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Graphs of Fractional Functions

  1. Aug 10, 2013 #1
    Hello,
    I have a problem that has me stumped, please help.
    Question:
    Find the equations of the asymptotes of the following fractional functions., and then, draw the graph and label x- and y-axis points of intersection.

    The equation:
    y= x/(x + 1)

    My try at it:
    I first divided x by (x + 1) to get the equations of the asymptotes:
    x=-1, y=1 from y= 1 + 1/(x+1).

    Then I drew the asymptotes equations on the graph:
    https://docs.google.com/drawings/d/1p2Lfkqab9qAVxzx9z0LFyWAm8-WeoP30yBSn9bHsDKM/edit (red is the asmptotes equations, black is the graph).

    Then I got stumped at the points of intersection with the x-axis:
    x-axis: (?, 0)
    y-axis: (0, 2)

    I got the y-axis by substituting 0 in for x in the previous equation:
    y = 1 + 1/(x + 1)
    y = 1 + 1/(0 + 1)
    y = 1 + 1/1
    y = 1 + 1
    y = 2

    But for x:
    y = 1 + 1/(x+1)
    because if I do negative one:
    0 = 1 + 1/(-1+1)
    0 = 1 + 1/0
    0 = 1 is incorrect.
     
  2. jcsd
  3. Aug 10, 2013 #2

    SteamKing

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    These are usually called 'rational functions' instead of 'fractional functions'.

    In your attempt at finding the x-intercept, you have used y = 1 + 1/(x+1) instead of the original function.

    y = 1 + 1/(x+1) is not equal to y = x / (x + 1)
     
  4. Aug 10, 2013 #3
    but if I use the original equation, wouldn't it be a no-solution?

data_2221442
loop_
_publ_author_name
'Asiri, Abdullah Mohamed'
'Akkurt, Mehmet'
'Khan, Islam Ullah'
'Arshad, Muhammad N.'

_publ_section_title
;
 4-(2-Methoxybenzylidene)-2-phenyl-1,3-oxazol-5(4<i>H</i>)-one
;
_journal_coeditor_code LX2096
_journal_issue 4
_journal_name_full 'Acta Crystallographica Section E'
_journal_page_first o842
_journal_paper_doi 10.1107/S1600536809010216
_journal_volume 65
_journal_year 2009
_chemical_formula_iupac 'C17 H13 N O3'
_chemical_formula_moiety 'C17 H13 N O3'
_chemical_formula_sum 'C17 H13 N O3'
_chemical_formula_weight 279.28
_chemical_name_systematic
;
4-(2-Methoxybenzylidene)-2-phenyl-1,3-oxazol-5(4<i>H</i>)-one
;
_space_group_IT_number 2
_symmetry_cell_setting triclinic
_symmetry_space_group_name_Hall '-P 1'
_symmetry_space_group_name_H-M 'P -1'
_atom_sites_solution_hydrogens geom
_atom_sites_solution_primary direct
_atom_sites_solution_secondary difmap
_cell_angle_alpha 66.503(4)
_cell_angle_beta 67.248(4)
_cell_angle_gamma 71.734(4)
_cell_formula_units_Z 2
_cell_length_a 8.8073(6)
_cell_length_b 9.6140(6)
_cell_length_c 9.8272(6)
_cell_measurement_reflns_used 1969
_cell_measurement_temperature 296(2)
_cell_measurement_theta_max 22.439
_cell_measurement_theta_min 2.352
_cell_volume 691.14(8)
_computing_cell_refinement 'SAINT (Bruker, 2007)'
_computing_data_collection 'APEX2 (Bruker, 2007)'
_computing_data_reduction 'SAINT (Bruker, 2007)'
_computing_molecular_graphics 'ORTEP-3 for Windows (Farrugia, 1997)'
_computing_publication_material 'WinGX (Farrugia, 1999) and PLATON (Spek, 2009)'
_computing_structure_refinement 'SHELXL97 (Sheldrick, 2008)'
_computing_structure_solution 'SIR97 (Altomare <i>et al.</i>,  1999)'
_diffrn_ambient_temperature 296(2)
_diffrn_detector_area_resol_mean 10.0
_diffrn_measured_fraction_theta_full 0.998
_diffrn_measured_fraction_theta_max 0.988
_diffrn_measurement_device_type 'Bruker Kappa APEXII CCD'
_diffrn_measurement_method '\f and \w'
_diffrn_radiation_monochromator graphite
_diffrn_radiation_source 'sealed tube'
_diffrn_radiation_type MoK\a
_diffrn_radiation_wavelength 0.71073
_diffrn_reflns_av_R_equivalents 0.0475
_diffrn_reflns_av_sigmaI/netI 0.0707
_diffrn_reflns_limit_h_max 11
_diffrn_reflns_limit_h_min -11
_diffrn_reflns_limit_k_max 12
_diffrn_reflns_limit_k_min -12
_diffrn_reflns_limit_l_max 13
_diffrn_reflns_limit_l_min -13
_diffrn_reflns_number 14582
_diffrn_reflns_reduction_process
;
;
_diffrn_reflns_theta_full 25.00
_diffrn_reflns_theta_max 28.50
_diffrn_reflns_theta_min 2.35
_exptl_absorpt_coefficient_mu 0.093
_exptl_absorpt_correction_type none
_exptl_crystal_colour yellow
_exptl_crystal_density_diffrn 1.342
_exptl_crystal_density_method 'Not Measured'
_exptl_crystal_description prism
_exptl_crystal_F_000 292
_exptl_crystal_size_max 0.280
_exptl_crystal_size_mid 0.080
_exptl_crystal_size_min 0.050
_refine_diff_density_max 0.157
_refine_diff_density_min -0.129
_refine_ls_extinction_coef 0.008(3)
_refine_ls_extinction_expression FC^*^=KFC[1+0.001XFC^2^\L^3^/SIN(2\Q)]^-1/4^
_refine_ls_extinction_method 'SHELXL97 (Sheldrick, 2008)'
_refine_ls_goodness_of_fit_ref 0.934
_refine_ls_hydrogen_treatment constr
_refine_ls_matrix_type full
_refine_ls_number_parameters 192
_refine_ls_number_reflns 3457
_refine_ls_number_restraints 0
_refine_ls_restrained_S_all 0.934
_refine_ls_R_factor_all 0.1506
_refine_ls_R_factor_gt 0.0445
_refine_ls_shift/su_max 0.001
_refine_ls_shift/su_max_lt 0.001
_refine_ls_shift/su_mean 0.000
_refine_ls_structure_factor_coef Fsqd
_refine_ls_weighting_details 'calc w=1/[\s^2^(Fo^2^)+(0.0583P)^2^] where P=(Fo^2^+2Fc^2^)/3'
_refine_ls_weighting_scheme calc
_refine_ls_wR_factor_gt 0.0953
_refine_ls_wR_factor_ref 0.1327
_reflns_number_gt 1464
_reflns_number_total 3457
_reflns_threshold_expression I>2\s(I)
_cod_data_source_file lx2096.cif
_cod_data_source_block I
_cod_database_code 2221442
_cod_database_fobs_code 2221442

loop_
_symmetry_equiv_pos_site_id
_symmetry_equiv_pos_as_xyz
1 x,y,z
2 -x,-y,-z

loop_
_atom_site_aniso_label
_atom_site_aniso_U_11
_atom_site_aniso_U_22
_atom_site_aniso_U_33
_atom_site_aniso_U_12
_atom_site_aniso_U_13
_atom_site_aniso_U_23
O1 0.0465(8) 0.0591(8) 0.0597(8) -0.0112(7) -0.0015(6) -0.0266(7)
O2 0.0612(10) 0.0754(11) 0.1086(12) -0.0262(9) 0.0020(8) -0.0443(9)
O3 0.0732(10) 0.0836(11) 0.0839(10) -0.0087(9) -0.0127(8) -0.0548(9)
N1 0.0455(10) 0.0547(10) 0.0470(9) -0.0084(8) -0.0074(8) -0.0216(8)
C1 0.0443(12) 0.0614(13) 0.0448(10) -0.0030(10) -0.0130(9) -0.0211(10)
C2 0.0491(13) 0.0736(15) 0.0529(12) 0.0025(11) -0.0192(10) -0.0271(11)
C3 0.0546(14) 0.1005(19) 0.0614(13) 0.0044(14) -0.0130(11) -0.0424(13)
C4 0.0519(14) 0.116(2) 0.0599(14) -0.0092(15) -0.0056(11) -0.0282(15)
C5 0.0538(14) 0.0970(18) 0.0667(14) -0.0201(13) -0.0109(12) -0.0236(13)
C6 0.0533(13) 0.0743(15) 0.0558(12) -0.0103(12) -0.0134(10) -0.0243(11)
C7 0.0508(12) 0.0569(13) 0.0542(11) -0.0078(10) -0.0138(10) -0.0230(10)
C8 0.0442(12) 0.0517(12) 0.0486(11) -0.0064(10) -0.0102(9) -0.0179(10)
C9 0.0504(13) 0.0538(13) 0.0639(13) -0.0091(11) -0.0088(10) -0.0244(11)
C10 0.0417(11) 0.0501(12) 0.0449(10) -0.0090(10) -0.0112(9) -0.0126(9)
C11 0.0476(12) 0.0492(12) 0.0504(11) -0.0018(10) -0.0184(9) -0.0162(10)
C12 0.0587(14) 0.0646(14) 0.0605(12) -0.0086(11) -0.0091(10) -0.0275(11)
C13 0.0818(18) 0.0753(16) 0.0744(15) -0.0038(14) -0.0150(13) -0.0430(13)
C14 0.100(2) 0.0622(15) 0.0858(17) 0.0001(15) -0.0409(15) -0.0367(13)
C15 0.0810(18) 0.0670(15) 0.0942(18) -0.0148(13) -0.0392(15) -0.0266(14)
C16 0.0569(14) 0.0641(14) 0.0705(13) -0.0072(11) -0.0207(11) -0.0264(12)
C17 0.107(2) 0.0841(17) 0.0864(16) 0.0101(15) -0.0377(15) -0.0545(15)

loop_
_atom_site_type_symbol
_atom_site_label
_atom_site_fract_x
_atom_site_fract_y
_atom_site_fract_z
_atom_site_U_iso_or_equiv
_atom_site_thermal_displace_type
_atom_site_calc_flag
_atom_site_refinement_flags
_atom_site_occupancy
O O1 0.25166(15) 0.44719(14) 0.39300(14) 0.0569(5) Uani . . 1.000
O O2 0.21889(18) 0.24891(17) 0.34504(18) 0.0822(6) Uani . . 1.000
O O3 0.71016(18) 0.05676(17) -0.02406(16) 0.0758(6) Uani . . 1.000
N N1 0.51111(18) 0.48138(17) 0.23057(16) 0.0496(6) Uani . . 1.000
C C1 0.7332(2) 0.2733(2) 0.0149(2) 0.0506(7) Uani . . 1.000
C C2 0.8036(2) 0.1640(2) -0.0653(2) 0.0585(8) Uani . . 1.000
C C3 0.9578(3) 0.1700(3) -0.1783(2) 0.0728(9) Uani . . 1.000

5. Aug 10, 2013 #4

    Mentallic

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    It wouldn't be a "no solution", but it would be difficult to find the solution. Your technique is correct, but your answer is wrong. If you want to find the x-intercepts of the equation [itex]y=x^2-1[/itex], you wouldn't want to be solving the incorrectly factored form [itex]y=(x-2)(x-3)[/itex] would you? You'd want to factor it correctly, and then go from there.

    Similarly in this case, you want to find the correct values of A and B such that

    [tex]\frac{x}{x+1}=A+\frac{B}{x+1}[/tex]

    And once you do, check your answer! For example, using the values A=1 and B=1 that you gave,

    [tex]1+\frac{1}{x+1}=\frac{1(x+1)+1}{x+1}=\frac{x+2}{x+1}\neq \frac{x}{x+1}[/tex]

    Hence those values of A and B were not correct.
     
  6. Aug 10, 2013 #5
    I understand your explanation, but then how would I get it into the y= A + B/(x+1) format?
     
  7. Aug 10, 2013 #6

    vanhees71

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    2016 Award

    Just write
    [tex]\frac{x}{x+1}=\frac{(x+1)-1}{x+1}=\ldots[/tex]
     
  8. Aug 10, 2013 #7

    Mentallic

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    vanhees71's method is the easiest and quickest, and with a little practice, you'll quickly learn to master it.

    The alternative method of finding A and B is called partial fraction decomposition and it may arise in your later math studies, so understanding its technique could be useful to you.

    [tex]\frac{x}{x+1}=A+\frac{B}{x+1}[/tex]

    the right hand side needs to be all on one fraction, so that we can compare it to the left,

    [tex]=\frac{A(x+1)+B}{x+1}[/tex]

    Now, since both sides have the same denominator, we just need to equate the numerators,

    [tex]x=A(x+1)+B[/tex]

    [tex]x=Ax+A+B[/tex]

    for these equations to be equal, the coefficient (number in front of) the x terms must be equal and the constants must be equal. It might help to look at the equality like this

    [tex]1x+0=Ax+(A+B)[/tex]

    So we have that A=1 and A+B=0, hence B=-1.

    If there is anything you don't understand, just ask.
     
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